Actuarial value is a summary measure of the coverage provided by a health insurance plan. It estimates the percentage of medical expenses a plan would cover for the average person. Actuarial value can range from 0 percent (i.e., covers nothing) to 100 percent (i.e., covers everything).
For example, if a plan has an actuarial value of 60 percent, the insurance company will pay 60 percent of covered medical expenses (on average). The individual(s) covered by the plan would pay the remaining 40 percent (on average).
Why actuarial value matters
When you buy individual and family health insurance, you get to choose from hundreds of different plans. With so many options to choose from, narrowing in on the right one can be difficult. Complex cost-sharing rules make side-by-side comparisons time-consuming. The idea behind actuarial value is to help you better assess which plans fit your needs.
For example, to help you narrow down your plan options, the Marketplace categorizes health insurance plans by metal tiers. Each metallic level represents an actuarial value:
- Bronze plans have an actuarial value of roughly 60 percent
- Silver plans have an actuarial value of roughly 70 percent
- Gold plans have an actuarial value of roughly 80 percent
- Platinum plans have an actuarial value of roughly 90 percent
Actuarial value provides limited value
Actuarial value is a useful starting point for selecting a plan, but it does not help you decide which one is best for you. Here are a few reasons why.
Actuarial value does not reflect a plan’s cost-sharing. Copayments, coinsurances, and deductibles often vary within the same metal tiers. Based on your expected personal medical expenses, one option may be much better for you than another with the same actuarial value.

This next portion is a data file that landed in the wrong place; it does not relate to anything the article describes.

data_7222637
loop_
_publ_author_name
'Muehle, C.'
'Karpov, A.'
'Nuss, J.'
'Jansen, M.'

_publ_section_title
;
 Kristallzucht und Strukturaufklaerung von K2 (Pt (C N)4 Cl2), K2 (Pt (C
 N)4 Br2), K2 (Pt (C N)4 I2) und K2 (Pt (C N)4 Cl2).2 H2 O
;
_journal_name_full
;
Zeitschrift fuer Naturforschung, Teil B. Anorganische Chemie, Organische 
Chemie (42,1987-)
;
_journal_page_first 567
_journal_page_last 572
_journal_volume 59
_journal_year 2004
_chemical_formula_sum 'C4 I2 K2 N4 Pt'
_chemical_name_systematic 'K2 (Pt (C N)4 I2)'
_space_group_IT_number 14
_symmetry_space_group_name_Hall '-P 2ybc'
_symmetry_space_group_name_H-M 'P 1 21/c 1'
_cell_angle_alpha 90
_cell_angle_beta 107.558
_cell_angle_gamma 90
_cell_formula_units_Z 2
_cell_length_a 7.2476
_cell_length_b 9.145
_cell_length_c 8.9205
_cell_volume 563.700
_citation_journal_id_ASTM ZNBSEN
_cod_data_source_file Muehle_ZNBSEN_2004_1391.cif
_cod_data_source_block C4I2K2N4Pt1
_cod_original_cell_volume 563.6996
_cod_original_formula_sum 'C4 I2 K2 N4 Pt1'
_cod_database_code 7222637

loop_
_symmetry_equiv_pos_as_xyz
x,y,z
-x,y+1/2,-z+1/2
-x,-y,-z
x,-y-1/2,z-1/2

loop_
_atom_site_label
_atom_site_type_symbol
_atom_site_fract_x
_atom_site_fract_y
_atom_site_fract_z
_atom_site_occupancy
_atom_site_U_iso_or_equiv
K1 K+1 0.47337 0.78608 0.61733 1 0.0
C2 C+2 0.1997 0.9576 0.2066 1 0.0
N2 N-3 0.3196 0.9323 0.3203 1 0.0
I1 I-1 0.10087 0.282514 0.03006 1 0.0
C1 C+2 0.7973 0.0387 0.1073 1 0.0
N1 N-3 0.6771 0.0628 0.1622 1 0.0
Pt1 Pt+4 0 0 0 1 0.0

Actuarial value does not reflect all of the plan’s covered services. Only services that are considered essential health benefits count in the calculation. Plans often cover additional services that actuarial value ignores.
Actuarial value does not reflect the insurance company’s service. Different insurance companies provide different levels of customer support via phone support, mobile apps, and concierge services.
Actuarial value does not reflect a plan’s provider network. A plan’s actuarial value ignores its network’s quality and size. The calculation also only applies to in-network coverage, ignoring any out-of-network benefits.
Actuarial value does not reflect whether the plan is compatible with a health savings account (HSA). You’ll need to check separately whether the plan allows you to contribute to an HSA.
Actuarial value does not reflect the premium. A premium is the cost of a health insurance policy. In general, health insurance premiums increase as actuarial value increases. However, exceptions are possible.
Use actuarial value to understand your high-level health insurance options. Then, dive into each plan’s details to pick the right one for you and your family.
 Because it's difficult for insurers to design plans with an exact actuarial value, the federal government allows a rough range. For more information, see the regulations.